In January, the “Circus” singer also stepped back from her “Domination” residency in Las Vegas because of her father’s health issues, who, she wrote, was hospitalized and “almost died.”

In a press release, her reps said Spears’ father was hospitalized due to his colon “spontaneously” rupturing and remained in the hospital for 28 days.

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Trump issues first veto of his presidency

The resolution against his emergency declaration was a stunning bipartisan rebuke to Trump, but lawmakers currently do not have the votes to overturn his veto.

Donald Trump issued the first veto of his presidency Friday afternoon, rejecting a congressional resolution that would have blocked him from funding his border wall without congressional approval.

“Consistent with the law and the legislative process designed by our founders, today I am vetoing this resolution,“ Trump said. “Congress has the freedom to pass this resolution, and I have the duty to veto it. And I’m very proud to veto it.”

The president’s veto comes a day after 12 Republicans joined Senate Democrats to rebuke the president’s decision to declare a national emergency last month in order to redirect funds to build a wall on the southern border.

The resolution was a stunning bipartisan rebuke to Trump, but lawmakers currently do not have the votes to overturn his veto.

Trump on Friday was flanked by a crowd as he approved the veto in the Oval Office, including Vice President Mike Pence, Attorney General William Barr and Homeland Security Secretary Kirstjen Nielsen. A group relatives of people purportedly killed by undocumented immigrants, called “angel parents” by the president, and law enforcement representatives also attended the veto signing.

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Twitter tests conversation ‘subscriptions’

Twitter is testing yet another new feature: a “subscribe to conversation” button that would let users follow a thread without liking or replying to it. Twitter user and software engineer Jane Manchun Wong (who’s known for finding this kind of thing) discovered the prototype in the Android version of the app. In response to her tweet about it, Twitter said this is an attempt to make the platform more conversational. It’s now the latest in a flood of changes we’ve seen from Twitter.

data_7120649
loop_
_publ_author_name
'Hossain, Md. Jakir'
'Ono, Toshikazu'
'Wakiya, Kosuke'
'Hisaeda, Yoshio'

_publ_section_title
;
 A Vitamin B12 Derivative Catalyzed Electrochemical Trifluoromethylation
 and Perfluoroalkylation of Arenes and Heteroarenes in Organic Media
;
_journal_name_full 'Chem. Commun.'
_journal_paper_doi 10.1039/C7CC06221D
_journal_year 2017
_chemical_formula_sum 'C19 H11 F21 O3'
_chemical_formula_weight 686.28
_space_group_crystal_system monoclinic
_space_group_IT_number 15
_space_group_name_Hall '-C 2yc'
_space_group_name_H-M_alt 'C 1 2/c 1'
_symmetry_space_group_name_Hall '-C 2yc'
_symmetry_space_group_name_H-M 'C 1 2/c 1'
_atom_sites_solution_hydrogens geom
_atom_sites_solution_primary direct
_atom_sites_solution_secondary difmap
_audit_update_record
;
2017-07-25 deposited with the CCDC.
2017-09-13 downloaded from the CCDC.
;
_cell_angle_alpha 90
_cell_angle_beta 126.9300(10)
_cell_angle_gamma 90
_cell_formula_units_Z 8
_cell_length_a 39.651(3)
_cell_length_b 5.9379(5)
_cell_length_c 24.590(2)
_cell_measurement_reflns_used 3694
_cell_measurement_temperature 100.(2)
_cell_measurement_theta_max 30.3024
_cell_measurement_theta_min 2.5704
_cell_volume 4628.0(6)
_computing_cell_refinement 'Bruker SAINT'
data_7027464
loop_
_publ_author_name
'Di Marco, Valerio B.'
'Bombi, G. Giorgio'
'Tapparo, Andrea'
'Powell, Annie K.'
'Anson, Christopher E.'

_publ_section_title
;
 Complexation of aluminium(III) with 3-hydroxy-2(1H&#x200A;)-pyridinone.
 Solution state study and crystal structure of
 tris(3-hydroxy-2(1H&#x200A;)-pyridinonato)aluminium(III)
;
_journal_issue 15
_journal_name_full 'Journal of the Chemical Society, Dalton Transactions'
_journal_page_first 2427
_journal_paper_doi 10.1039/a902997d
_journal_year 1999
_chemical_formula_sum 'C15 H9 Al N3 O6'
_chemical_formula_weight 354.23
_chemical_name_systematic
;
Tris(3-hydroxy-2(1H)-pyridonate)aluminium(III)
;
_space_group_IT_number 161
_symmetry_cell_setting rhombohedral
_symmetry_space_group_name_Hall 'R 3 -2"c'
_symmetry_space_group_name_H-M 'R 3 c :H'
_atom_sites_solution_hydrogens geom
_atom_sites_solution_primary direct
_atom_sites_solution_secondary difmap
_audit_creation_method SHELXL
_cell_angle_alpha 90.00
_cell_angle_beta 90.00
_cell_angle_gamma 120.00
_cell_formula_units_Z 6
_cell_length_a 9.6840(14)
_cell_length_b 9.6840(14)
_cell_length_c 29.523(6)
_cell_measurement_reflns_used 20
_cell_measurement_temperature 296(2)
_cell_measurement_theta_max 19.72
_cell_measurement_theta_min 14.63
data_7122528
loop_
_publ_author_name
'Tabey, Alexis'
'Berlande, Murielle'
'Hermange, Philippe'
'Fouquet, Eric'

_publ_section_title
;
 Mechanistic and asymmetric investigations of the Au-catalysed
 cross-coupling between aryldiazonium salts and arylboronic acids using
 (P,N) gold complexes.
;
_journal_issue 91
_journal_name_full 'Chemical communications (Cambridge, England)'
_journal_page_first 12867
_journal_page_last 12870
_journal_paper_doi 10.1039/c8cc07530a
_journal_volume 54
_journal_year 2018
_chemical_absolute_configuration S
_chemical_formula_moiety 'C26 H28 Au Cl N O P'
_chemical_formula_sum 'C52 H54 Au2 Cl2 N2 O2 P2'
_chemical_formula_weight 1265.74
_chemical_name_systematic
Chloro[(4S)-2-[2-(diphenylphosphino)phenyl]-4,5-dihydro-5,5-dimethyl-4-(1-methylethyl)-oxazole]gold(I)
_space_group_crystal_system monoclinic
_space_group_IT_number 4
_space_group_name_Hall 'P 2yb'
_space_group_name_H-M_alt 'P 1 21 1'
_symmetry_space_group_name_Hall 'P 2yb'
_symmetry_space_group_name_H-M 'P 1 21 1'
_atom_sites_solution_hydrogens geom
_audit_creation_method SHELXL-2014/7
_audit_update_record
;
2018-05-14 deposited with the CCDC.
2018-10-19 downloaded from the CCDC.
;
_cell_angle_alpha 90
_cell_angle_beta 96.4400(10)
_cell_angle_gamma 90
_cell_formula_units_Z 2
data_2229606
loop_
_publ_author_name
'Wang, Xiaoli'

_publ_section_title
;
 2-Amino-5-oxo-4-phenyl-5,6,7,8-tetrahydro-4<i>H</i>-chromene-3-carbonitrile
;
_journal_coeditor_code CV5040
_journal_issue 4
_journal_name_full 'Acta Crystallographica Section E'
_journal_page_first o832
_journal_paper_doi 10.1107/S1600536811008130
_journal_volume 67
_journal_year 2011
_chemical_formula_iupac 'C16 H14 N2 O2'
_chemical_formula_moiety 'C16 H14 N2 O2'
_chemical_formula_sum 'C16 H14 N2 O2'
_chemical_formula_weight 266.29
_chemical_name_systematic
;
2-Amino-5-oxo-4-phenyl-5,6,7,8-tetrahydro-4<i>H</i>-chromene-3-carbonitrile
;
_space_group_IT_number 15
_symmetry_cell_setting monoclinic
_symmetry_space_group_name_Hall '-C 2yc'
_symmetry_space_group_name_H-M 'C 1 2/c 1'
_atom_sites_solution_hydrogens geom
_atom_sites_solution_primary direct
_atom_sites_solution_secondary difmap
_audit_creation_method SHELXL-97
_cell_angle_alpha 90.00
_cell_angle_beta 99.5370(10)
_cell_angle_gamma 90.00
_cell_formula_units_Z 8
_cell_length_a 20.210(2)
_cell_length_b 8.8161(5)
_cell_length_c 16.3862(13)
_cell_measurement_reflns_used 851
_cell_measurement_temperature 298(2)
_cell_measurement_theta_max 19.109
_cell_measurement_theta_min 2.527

This new tool adds a button to the top right corner of threads. If you click it, you’ll be notified when additional tweets are added to the thread. Because you don’t need to “heart” or comment in a thread to receive updates, this could add a bit of anonymity. There’s no indication yet if or when Twitter will deploy the change platform-wide, though.

Earlier this week, the company released its experimental beta testing app, Twttr, which will let early adopters test new Twitter features. First, it’s giving threads a chat-like look with color coding and indentation. At the beginning of the month, the company confirmed it’s working out a way to hide unwanted replies en masse (this was also discovered by Wong).

In February, we learned the company is testing a way to preview user profileswithout leaving your timeline. It’s also testing an “original tweeter” label, which will show which account started a thread, and it added a chronological timeline button on Android. Finally, at SXSW, Twitter revealed a new camera for the app, which will make it easier to share photos and videos.

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Can House Democrats really protect Obamacare?

House Democrats who swept back into power on the promise to protect people with pre-existing conditions face tough legal and political choices as they try to make good on that vow.

Those promises galvanized millions of voters. But now, like the Republicans previously elected on promises to repeal and replace Obamacare, they face the formidable challenge of turning campaign rhetoric into reality.

And with the Senate and White House still in Republican hands, Democratic leaders have only one surefire weapon in their arsenal: a resolution to jump into the court fight over Obamacare’s consumer protections. That would empower the House Counsel to intervene in the lawsuit brought by 20 conservative state attorneys general that threatens to abolish the health care law.

“There’s a clear picture that the thing we will definitely do quickly is intervene in the lawsuit” to defend the law, a Democratic leadership aide told POLITICO.

Beyond that, their strategy is still up for grabs: Several key Democrats promise a more confrontational approach that includes early showdown votes with Republicans in Congress over the law’s future. First on that agenda: legislation strengthening Obamacare’s popular pre-existing condition protections that would force GOP lawmakers to go on record for or against a law that many worked for years to kill.

“Let’s nail them down,” said Rep. Jamie Raskin (D-Md.). “A bunch of Republican candidates did a complete U-turn on the pre-existing condition question, and they made it back into office based on that profession of faith. Now, everybody should be asked to commit and vote.”